Israel vaccinates Palestinian workers as West Bank grapples with Covid-19 crisis

More than 50,000 have received a dose, compared with approximately 5,000 vaccinations administered by Palestinian authorities

Posing for selfies as they received their first coronavirus shot, Palestinians joined a scheme this week to vaccinate West Bank residents with Israeli work permits, while their community faces a surge in infections.

“It was nothing, I didn’t feel it. The doctor was excellent,” said Mohammed Rabayah, 34, a construction worker from Bethlehem.

Resting in a white tent after receiving a dose of the Moderna vaccine, he was one of more than 50,000 Palestinians with Israeli work permits to have had the jab so far.

More than 115,000 Palestinians are eligible to receive the vaccine at centres set up by Israeli authorities at checkpoints and settlements in the occupied West Bank.

At a Bethlehem checkpoint, Palestinians, some in their paint-covered workwear, waited at a gate, while heavily armed soldiers checked their paperwork before allowing them to enter.

After showing their work permits and green ID cards – issued by Israel to Palestinians living in the West Bank – they received their vaccinations from medics from the Israeli police and emergency services.

“The virus knows no geographical borders and, therefore, the vaccination of the Palestinian workers is a common interest for both parties," said Eyal Zevi, head of operations at Cogat, the Israeli defence ministry body responsible for Palestinian affairs.

The scheme is aimed at maintaining “public health and the functioning of the economy,” he said, as the programme got under way on Monday, allowing tens of thousands of Palestinians to continue working in Israel and its settlements.

It comes months after Israel started its own vaccination drive in December, under which more than five million people have received their first dose out of a population of nine million.

While a fall in cases has prompted authorities to ease restrictions across Israel, West Bank cities such as Ramallah were placed under lockdown on March 6.

These local measures shuttered all non-essential businesses and saw roadblocks erected to prevent travel between areas, but failed to curb infections.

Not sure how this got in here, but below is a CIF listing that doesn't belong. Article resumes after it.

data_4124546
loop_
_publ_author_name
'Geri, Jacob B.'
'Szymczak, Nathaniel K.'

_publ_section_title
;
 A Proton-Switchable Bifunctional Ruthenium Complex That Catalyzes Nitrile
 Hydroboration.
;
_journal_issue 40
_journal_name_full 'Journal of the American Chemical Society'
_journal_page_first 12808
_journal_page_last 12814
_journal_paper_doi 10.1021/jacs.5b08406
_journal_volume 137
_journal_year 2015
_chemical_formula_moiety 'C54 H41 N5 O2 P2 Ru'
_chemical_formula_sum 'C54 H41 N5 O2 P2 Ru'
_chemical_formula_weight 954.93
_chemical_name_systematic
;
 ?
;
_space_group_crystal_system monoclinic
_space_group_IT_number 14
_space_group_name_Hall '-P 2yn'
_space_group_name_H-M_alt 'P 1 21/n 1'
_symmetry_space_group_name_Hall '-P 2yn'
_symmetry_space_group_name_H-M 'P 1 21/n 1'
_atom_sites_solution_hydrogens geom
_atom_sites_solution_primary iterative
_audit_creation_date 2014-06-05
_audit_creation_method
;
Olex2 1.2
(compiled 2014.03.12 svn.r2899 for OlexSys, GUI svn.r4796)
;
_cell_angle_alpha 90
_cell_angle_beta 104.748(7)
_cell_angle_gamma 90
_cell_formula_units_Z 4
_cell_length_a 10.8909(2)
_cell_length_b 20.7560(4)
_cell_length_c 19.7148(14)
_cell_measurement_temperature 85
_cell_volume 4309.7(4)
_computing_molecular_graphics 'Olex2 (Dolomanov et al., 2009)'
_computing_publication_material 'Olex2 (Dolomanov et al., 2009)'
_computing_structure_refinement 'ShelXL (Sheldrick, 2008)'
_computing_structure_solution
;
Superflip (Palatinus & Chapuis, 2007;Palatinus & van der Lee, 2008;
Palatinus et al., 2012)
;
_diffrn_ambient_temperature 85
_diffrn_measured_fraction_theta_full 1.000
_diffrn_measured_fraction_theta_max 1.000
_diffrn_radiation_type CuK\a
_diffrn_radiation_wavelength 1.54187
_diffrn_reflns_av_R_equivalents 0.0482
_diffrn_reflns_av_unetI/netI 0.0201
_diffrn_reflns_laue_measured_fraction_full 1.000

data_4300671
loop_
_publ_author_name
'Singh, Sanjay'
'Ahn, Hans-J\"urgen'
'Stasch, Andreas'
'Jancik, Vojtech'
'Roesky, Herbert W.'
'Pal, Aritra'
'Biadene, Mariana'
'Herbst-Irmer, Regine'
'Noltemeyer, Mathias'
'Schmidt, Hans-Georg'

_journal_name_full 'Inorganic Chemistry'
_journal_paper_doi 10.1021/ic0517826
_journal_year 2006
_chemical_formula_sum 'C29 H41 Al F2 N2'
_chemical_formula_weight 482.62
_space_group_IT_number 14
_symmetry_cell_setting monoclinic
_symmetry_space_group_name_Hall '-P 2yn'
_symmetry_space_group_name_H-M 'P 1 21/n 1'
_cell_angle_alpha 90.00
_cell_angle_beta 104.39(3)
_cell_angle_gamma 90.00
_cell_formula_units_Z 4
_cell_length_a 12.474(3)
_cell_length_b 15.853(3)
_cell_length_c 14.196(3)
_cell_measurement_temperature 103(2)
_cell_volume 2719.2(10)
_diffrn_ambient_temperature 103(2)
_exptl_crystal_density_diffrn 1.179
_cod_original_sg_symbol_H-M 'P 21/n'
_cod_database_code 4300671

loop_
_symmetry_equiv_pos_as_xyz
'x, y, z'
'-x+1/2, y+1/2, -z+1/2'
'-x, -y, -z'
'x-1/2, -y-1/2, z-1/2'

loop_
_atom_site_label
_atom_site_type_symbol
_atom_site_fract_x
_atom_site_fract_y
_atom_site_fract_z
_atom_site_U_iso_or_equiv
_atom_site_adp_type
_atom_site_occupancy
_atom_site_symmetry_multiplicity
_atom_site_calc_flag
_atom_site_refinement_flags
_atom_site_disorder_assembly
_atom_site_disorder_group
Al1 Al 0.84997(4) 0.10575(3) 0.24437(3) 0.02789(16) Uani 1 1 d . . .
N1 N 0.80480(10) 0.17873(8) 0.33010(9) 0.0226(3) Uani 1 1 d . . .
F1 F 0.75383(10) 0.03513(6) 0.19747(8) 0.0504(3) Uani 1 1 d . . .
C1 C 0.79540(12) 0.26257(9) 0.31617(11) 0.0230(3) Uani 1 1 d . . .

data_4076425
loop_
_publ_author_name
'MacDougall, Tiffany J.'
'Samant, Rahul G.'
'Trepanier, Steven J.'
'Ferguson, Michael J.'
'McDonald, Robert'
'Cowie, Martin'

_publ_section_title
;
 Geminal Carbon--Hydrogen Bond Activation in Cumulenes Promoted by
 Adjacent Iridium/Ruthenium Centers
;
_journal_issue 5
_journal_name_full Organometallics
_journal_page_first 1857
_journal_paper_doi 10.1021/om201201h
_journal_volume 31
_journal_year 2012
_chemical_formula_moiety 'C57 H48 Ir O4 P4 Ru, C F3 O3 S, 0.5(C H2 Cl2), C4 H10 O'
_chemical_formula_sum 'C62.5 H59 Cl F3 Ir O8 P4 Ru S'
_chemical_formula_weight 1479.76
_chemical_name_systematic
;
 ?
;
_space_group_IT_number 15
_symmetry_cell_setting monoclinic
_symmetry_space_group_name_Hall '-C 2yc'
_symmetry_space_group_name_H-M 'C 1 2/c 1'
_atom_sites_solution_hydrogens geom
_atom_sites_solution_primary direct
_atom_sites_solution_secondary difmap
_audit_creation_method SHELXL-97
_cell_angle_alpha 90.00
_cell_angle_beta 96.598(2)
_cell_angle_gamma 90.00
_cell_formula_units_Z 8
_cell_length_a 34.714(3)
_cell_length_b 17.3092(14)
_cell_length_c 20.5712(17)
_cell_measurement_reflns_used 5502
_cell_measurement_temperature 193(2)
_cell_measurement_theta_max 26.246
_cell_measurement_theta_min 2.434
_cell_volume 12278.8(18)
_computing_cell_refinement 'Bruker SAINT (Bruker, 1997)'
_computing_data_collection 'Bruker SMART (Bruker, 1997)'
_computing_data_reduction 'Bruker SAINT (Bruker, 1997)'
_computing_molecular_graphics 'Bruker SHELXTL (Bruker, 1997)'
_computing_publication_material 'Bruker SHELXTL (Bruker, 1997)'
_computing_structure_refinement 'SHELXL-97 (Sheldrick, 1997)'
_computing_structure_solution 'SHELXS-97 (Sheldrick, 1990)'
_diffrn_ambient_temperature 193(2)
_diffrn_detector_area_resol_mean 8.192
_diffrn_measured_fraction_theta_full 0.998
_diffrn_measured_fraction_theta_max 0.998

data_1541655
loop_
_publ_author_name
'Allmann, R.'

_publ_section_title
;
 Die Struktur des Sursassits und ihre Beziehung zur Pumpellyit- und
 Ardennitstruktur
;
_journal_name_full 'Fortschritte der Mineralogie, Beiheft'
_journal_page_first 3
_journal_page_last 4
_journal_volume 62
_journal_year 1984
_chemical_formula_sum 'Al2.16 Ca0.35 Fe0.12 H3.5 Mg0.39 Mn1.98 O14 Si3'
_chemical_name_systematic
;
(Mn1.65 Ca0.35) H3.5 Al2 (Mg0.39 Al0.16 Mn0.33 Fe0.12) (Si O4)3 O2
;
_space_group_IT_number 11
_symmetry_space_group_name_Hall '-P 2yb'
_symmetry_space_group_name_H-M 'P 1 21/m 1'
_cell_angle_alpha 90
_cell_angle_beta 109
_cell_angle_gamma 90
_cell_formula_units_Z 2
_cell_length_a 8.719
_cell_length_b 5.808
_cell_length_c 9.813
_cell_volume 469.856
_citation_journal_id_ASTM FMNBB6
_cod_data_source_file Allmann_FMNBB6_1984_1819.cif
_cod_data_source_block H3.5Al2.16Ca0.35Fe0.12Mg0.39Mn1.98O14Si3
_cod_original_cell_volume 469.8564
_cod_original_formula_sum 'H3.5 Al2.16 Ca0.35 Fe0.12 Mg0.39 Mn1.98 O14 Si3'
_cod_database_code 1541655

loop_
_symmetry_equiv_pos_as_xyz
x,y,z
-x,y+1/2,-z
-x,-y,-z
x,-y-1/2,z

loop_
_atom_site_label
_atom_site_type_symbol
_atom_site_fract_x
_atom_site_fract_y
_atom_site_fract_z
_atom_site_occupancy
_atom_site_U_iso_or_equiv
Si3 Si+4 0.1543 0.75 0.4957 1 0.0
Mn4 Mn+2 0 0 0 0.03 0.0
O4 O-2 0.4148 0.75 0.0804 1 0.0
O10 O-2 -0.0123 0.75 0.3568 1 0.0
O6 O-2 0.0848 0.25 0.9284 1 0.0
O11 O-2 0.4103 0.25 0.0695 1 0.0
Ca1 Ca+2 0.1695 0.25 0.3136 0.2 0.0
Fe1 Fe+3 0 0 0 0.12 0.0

With the death toll in the Palestinian territories hitting 2,500, the Palestinian Authority announced a five-day shutdown across the West Bank from March 15.

Beyond those with Israeli work permits, Most Palestinians have no access to vaccines. Only about 4,800 Palestinians in the West Bank and Gaza have received their first vaccination, according to the World Health Organisation.

Mr Ghanemat, 42, a construction worker who was vaccinated at the Bethlehem checkpoint, said Israel had an obligation to inoculate all Palestinians.

“Because when we leave our jobs to go home we are meeting with our family and kids. We’re either going to give them the virus or they will give it to us.”

The Palestinian Authority has come under criticism for its vaccine distribution policy, with political figures and football players among those getting shots, along with health workers.

The PA health ministry on Saturday said hospitals had hit capacity, describing the situation as “dangerous and unprecedented”.

Ayadil Saparbekov, head of the WHO’s emergency department for the Palestinian territories, said the situation was “really worrying”.

“Over the past several weeks we had a significant increase in the number of cases in the West Bank specifically, while the number of cases in the Gaza Strip is declining,” he said.

“It’s a very small proportion of people that has been vaccinated and the virus is continuing to spread through the general population.”

Israel, Russia and the UAE have collectively donated 32,000 doses to the PA, according to the WHO, while 50,000 are being delivered from China.

The Palestinians have also signed up to Covax, an international scheme to provide countries in need with vaccines for 20 per cent of the population. The first of those doses have been delayed for weeks and are now expected to arrive around March 17.

Rights groups say Israel should expand its vaccination scheme to include all Gaza and West Bank residents.

“Israel is still thinking very narrowly about health within Israeli borders and isn’t thinking of its responsibility to the people living under its control,” said Miriam Marmur, spokeswoman for Gisha, an Israeli organisation campaigning for Palestinians’ freedom of movement.

“We’ve seen how quickly things can escalate, and the standards for Palestinians shouldn’t be whether or not hospitals are about to collapse.”

Representatives from the Israeli health ministry and Cogat were not available to comment on the vaccination programme.

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